How is that working out for you?
February 22, 2012
The U.S. Department of Energy was created by consolidating a handful of federal agencies under the Department of Energy Organization Act of 1977. Section 101 of the Act states the findings upon which Congressional action was being taken. Among other things, Congress cited “an increasing shortage of nonrenewable energy resources” and stated that “our increasing dependence on foreign energy supplies present a serious threat to the national security of the United States and to the health, safety and welfare of its citizens.” The findings further state that a “comprehensive, centralized focus” was “necessary for effective coordination of energy supply and conservation programs.”
How is that working out for you? Nearly 40 years later, our dependence on foreign energy sources has continued to increase, the threat from foreign regimes continues to increase, and we are no closer to an effective coordination of anything related to energy.
In addition to the findings, Congress went on in Section 102 of the Act to state the purposes for the department it was creating. The purpose was to achieve “effective management of energy functions of the Federal Government” and “to provide for a mechanism through which a coordinated national energy policy can be formulated and implemented to deal with the short-, mid- and long-term energy problems of the Nation; and to develop plans and programs for dealing with domestic energy production and import shortages.” In addition to “restoring, protecting, and enhancing environmental quality, and assuring public health and safety,” the agency was created to ensure a “reliable supply of energy at the lowest reasonable cost” and to “foster and assure competition among parties engaged in the supply of energy and fuels.”
How is that working out for you? Hundreds of billions of dollars later, the federal government refuses to discuss developing vast resources in Alaska, and the administration refuses to allow the Keystone pipeline to move forward. The Keystone project alone would create thousands of jobs, strengthen ties with a likeminded neighbor, increase production capabilities, and three environmental impact studies concluded there would be minimal environmental impact if operated according to regulations.
What would also be laughable if it weren’t such a serious problem is that the 1977 legislation pointed to the research and development of renewable energy resources as a primary purpose. The New York Times reported in November that “The department has an annual budget of about $24 billion, not counting the one-time stimulus grants, and oversees more than 115,000 workers, including federal employees and contract personnel.” President Obama said in his State of the Union address that the clean energy industry has never “been more promising,” yet all the years and all the employees and all the tax dollars have still been unable to produce meaningful results.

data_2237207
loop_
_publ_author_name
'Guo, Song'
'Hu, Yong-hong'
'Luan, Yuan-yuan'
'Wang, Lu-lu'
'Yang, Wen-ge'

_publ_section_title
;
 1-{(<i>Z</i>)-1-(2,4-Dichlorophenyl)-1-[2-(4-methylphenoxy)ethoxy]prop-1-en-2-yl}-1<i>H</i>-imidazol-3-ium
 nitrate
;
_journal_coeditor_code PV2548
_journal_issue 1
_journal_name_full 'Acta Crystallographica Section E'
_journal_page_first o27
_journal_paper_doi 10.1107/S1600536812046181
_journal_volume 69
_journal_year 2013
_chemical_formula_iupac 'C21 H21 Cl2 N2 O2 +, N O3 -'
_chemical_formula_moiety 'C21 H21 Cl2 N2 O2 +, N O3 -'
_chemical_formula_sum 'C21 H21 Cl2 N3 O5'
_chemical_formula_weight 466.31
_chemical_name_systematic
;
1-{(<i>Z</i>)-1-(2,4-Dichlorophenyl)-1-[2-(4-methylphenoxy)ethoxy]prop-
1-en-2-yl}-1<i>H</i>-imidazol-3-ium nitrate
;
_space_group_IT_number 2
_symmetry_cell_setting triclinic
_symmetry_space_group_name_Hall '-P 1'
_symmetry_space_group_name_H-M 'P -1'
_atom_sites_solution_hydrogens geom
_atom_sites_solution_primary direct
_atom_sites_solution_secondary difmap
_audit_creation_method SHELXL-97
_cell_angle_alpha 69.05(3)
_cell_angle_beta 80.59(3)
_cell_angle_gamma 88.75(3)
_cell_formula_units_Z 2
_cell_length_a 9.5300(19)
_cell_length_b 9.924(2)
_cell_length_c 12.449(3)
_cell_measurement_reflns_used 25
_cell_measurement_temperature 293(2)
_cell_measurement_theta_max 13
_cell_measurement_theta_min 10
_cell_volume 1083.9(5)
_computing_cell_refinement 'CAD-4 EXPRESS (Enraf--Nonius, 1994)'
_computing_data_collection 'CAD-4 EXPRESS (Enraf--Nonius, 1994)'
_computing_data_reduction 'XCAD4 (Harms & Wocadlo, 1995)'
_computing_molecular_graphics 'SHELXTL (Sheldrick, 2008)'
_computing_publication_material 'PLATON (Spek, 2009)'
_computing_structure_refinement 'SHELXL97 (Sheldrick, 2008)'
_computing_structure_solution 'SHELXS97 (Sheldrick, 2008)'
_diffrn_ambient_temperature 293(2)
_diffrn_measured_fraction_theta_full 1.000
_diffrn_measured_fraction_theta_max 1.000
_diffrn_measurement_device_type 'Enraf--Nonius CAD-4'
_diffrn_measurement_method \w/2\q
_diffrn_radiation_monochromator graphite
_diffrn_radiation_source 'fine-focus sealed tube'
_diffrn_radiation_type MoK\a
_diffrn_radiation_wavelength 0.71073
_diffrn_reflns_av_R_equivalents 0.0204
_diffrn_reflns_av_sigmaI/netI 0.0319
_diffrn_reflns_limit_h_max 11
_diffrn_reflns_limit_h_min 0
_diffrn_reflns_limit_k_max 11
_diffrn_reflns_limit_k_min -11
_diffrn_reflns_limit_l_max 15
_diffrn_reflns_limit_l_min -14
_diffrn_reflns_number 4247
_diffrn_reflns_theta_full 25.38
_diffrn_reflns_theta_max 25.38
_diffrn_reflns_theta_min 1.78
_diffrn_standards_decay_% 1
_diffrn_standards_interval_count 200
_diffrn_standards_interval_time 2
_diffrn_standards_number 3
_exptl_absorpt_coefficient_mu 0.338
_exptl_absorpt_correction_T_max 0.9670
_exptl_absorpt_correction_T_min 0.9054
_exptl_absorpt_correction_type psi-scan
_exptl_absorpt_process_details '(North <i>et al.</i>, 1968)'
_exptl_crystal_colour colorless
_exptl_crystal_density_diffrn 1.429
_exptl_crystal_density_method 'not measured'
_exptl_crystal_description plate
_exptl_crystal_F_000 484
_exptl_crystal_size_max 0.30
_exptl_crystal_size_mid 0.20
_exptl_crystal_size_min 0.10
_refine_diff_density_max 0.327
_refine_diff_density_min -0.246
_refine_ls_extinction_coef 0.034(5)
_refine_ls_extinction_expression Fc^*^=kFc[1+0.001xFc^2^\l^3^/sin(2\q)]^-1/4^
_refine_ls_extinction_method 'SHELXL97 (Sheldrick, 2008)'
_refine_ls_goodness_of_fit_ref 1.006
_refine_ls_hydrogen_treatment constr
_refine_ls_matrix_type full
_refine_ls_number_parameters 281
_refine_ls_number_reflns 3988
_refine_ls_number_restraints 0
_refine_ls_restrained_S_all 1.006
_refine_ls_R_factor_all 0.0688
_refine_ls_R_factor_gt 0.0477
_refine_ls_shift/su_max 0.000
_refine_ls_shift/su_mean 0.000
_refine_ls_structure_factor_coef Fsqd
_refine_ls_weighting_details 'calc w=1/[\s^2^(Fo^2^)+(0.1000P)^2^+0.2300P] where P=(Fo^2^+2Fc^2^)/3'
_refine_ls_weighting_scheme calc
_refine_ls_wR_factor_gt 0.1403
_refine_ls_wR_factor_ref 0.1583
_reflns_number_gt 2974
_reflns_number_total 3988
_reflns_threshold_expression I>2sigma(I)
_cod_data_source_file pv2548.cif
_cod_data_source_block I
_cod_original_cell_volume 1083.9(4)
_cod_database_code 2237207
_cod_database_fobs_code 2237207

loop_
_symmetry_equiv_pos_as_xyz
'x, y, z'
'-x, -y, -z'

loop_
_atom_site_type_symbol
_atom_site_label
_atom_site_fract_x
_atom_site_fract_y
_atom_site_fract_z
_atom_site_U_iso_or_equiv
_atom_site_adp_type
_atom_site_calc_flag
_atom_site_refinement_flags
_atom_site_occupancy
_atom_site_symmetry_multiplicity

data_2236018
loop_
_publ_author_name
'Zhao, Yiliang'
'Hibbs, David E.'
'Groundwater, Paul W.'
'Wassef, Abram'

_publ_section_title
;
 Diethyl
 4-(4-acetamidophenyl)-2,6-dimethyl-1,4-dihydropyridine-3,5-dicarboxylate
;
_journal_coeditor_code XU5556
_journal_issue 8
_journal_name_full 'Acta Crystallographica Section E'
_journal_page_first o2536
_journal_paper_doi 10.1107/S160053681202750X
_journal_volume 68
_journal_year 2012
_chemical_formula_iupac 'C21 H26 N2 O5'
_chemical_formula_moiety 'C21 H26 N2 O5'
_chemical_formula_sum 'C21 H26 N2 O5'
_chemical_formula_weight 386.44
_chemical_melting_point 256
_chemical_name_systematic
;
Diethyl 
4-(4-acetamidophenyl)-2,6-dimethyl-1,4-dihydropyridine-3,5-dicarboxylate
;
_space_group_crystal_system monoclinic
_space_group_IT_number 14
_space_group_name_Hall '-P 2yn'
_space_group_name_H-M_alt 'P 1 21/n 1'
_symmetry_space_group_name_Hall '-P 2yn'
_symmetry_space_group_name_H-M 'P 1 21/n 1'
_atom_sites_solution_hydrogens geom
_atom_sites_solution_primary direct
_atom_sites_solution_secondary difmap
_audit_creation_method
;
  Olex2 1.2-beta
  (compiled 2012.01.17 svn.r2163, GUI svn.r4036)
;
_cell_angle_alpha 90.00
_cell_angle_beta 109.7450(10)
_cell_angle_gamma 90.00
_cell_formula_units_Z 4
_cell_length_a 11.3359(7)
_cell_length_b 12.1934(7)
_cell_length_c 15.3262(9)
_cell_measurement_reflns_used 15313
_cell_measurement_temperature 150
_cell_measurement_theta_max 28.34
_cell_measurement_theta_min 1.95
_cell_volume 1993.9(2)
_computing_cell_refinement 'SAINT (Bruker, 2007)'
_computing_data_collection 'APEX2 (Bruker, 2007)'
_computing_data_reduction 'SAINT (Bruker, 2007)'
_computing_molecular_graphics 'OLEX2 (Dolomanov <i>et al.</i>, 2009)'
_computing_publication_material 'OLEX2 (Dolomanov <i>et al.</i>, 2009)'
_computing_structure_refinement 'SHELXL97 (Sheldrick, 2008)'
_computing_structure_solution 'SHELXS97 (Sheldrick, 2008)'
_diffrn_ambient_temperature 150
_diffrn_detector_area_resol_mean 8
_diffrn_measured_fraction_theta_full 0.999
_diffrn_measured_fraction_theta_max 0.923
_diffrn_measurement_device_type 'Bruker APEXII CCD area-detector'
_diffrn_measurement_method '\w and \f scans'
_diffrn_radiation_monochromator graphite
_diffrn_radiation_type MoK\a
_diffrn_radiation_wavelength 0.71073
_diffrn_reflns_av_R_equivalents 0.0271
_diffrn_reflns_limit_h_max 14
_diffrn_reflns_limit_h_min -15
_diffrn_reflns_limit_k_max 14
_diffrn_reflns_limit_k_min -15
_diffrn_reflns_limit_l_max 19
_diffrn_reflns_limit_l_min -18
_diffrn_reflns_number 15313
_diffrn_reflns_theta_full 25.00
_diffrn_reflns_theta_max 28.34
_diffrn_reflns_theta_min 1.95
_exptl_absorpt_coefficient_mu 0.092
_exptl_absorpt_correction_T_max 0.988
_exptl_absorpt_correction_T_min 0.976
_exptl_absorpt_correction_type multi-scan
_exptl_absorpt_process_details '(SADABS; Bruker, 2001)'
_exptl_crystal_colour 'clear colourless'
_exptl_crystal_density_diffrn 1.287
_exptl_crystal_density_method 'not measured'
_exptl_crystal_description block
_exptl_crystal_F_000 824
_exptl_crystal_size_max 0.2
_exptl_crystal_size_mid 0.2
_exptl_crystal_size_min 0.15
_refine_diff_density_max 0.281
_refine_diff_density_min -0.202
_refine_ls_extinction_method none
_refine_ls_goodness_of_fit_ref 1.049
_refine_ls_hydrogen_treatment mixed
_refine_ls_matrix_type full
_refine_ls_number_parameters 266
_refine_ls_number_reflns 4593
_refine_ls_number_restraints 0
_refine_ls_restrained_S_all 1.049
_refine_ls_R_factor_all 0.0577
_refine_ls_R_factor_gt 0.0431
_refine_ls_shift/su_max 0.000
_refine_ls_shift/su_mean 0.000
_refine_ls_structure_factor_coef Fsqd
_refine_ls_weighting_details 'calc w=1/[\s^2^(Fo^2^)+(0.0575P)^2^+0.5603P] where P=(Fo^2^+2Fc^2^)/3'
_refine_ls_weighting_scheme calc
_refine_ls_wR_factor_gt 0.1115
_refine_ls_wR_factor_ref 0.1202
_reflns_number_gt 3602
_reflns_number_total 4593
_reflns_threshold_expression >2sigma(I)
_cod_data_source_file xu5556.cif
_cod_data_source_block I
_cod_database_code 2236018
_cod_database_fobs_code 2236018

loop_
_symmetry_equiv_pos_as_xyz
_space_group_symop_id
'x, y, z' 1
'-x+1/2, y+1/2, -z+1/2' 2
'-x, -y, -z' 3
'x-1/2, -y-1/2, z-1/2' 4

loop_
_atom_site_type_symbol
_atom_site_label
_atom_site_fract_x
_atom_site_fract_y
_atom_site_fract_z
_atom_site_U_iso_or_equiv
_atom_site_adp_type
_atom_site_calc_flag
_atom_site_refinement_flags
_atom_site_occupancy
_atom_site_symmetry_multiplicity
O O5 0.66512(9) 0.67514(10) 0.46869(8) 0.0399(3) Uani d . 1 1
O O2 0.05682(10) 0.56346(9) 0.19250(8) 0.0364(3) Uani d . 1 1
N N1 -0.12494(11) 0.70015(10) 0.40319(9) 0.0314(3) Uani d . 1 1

In fact, the only consistent piece of energy policy the United States has been able to maintain is that the federal government will insert itself whenever it can. That is particularly interesting when one considers the very next section of the Energy Department legislation. Section 103 defines the department’s intended relationship with the states: “Whenever any proposed action by the Department conflicts with the energy plan of any State, the Department shall give due consideration to the needs of such State, and where practicable, shall attempt to resolve such conflict through consultations with appropriate State officials. Nothing in this Act shall affect the authority of any State over matters exclusively within its jurisdiction” (emphasis added).
How is that working out for you? Not too well when the federal government decides to put the free market in a choke hold and tell the states what their jurisdiction is going to be.
In his November 2011 report, the Energy Department’s own Inspector General said, “While the Department's origins can be traced to the Manhattan Project and the 1973-1974 oil embargo, it has evolved into a multi-faceted agency that encompasses a broad range of national security, scientific, energy and environmental activities with an annual budget in excess of $24 billion. Additionally, with the enactment of the American Recovery and Reinvestment Act in February 2009, the Department received more than $35 billion in supplemental funding and massive new loan and loan guarantee authority for the acceleration of a number of efforts, including investments in energy efficiency, renewable energy, transportation, carbon capture and storage, and a "smart" electric grid.” His report points out his concerns about the department being able to manage those resources effectively. That concern raises an excellent question about whether the American people are getting their money’s worth.